Volvo Trucks has introduced the Euro 6-compliant heavy-duty trucks running on liquefied natural gas or biogas.
The new trucks have the same performance, driveability and fuel consumption as Volvo’s diesel-powered models. Furthermore, the new trucks’ CO₂ emissions are 20-100 percent lower compared with diesel, depending on the choice of fuel. The new Volvo FH LNG and Volvo FM LNG are available with 420 or 460 hp for heavy regional and long-haul operations.
“With our new trucks running on liquefied natural gas or biogas, we can offer an alternative with low climate impact that also meets high demands on performance, fuel efficiency and operating range. This is a combination that our customers in regional and long-haulage require,” said Lars Martensson, Director Environment and Innovation at Volvo Trucks.
Instead of an Otto cycle engine, which is the conventional solution for gas-powered vehicles, the Volvo FH LNG and Volvo FM LNG are powered by gas engines utilising Diesel cycle technology.
The new trucks’ CO₂ emissions are 20-100 percent lower compared with diesel, depending on choice of fuel
This means that an operator, who chooses gas can do so without compromising on driveability, fuel efficiency or reliability. Volvo’s 460 hp gas engine delivers the maximum torque of 2300 Nm, while the 420 hp version produces 2100 Nm.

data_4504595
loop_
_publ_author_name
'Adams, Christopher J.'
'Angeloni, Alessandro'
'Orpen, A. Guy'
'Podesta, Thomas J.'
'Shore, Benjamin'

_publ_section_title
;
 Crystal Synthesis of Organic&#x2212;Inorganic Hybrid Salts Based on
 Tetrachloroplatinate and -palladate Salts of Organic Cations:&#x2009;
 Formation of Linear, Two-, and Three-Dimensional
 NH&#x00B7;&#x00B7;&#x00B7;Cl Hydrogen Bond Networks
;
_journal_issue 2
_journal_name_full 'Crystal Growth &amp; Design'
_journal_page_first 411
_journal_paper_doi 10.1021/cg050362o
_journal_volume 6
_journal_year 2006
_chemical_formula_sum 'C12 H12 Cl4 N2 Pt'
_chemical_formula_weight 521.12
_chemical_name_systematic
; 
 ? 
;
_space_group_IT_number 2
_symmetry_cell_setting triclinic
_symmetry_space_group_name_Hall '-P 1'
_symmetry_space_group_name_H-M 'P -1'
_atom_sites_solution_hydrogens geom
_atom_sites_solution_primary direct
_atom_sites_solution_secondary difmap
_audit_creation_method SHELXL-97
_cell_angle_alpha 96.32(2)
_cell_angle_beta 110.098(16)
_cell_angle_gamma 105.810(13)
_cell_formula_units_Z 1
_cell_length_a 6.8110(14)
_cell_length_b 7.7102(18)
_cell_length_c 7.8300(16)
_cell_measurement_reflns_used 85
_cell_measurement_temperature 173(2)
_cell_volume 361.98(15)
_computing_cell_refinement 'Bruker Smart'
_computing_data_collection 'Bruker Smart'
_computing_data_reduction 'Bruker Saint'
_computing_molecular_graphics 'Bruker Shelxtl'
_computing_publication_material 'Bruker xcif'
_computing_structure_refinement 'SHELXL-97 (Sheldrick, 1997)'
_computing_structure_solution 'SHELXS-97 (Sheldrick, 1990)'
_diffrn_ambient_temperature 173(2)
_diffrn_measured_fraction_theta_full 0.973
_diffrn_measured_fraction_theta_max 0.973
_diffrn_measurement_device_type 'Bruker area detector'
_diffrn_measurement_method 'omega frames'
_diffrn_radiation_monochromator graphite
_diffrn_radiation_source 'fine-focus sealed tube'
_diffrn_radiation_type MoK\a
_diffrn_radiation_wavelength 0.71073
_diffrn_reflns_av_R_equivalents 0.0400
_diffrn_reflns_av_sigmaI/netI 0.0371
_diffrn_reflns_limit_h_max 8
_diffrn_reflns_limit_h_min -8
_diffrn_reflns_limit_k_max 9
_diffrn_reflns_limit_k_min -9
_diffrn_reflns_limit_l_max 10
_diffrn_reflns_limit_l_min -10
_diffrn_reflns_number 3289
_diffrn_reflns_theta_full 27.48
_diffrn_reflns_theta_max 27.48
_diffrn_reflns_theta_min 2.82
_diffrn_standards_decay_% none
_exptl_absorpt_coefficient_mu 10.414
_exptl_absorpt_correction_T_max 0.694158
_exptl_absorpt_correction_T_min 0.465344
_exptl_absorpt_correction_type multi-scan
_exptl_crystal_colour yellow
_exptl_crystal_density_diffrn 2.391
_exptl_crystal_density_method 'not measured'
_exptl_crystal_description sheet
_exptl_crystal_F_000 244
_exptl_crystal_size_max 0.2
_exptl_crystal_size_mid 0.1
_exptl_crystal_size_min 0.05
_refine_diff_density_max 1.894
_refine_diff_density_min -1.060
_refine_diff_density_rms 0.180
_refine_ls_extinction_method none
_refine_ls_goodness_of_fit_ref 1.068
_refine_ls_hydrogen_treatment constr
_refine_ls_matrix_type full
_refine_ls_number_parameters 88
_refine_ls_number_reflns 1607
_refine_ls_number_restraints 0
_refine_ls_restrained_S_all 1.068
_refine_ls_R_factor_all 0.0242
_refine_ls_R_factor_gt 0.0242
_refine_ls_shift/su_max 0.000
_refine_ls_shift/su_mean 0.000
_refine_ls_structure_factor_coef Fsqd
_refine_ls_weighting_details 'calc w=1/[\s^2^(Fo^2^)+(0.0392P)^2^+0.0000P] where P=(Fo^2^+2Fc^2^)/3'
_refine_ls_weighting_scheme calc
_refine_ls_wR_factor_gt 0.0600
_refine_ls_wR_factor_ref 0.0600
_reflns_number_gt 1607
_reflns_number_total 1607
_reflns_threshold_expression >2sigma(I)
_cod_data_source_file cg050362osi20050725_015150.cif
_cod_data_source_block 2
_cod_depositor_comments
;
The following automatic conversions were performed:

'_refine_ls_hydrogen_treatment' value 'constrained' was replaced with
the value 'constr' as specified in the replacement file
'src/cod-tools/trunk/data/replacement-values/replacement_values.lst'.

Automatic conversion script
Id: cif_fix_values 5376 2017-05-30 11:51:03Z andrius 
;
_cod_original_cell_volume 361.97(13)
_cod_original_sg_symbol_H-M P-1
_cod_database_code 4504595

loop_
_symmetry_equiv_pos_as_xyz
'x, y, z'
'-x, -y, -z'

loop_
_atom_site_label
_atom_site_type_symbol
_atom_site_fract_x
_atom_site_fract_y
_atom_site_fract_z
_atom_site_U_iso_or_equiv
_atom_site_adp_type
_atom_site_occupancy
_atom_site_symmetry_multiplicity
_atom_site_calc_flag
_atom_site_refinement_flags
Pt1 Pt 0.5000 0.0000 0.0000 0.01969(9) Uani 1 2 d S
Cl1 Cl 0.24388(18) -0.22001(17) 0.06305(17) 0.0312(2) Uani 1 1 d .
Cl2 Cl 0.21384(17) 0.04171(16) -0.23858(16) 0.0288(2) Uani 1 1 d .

This is the same as Volvo’s corresponding diesel engines. What is more, fuel consumption is on a par with Volvo’s diesel engines, but 15 to 25 percent lower than for conventional gas engines. The fuel used is natural gas in the form of LNG (Liquefied Natural Gas) or biogas, known as bio-LNG. Both fuels consist of methane.
If biogas is used, the climate footprint can shrink by as much as 100 percent and if natural gas is used, the reduction is 20 percent. This relates to emissions from the vehicle during usage, known as tank-to-wheel.
In order to maximise the driving range, the tanks are filled with LNG, which is stored at 4-10 bar pressure at a temperature of -140 to -125 °C. The biggest fuel tank variant contains enough LNG for a range of up to 1000 km. Refuelling takes about the same time as filling up with diesel.
When driving, the fuel is warmed up, pressurised and converted into a gas before it is injected into the engine. In order to ignite the gas, a tiny quantity of diesel is added at the moment of injection.
A 100 percent reduction of CO2 emissions requires that fossil diesel is replaced with HVO (Hydrogenated Vegetable Oils) and combined with bio-LNG.
Volvo Trucks is now working together with gas suppliers and customers to develop the expansion of LNG infrastructure in Europe. This development is also being supported politically in many countries and by the EU. A strategy for expanding LNG infrastructure is also included in the European Commission and member states’ action packages for securing Europe’s long-term energy supply.
“Natural gas offers clear climate upsides, it is competitively priced in many countries, and there are sufficient reserves to justify large-scale use. Our focus on LNG vehicles is creating new prerequisites for our customers to run fuel- and cost-efficient operations. At the same time, we’re making it possible for heavy truck operations to considerably reduce their climate impact,” added Lars Martensson.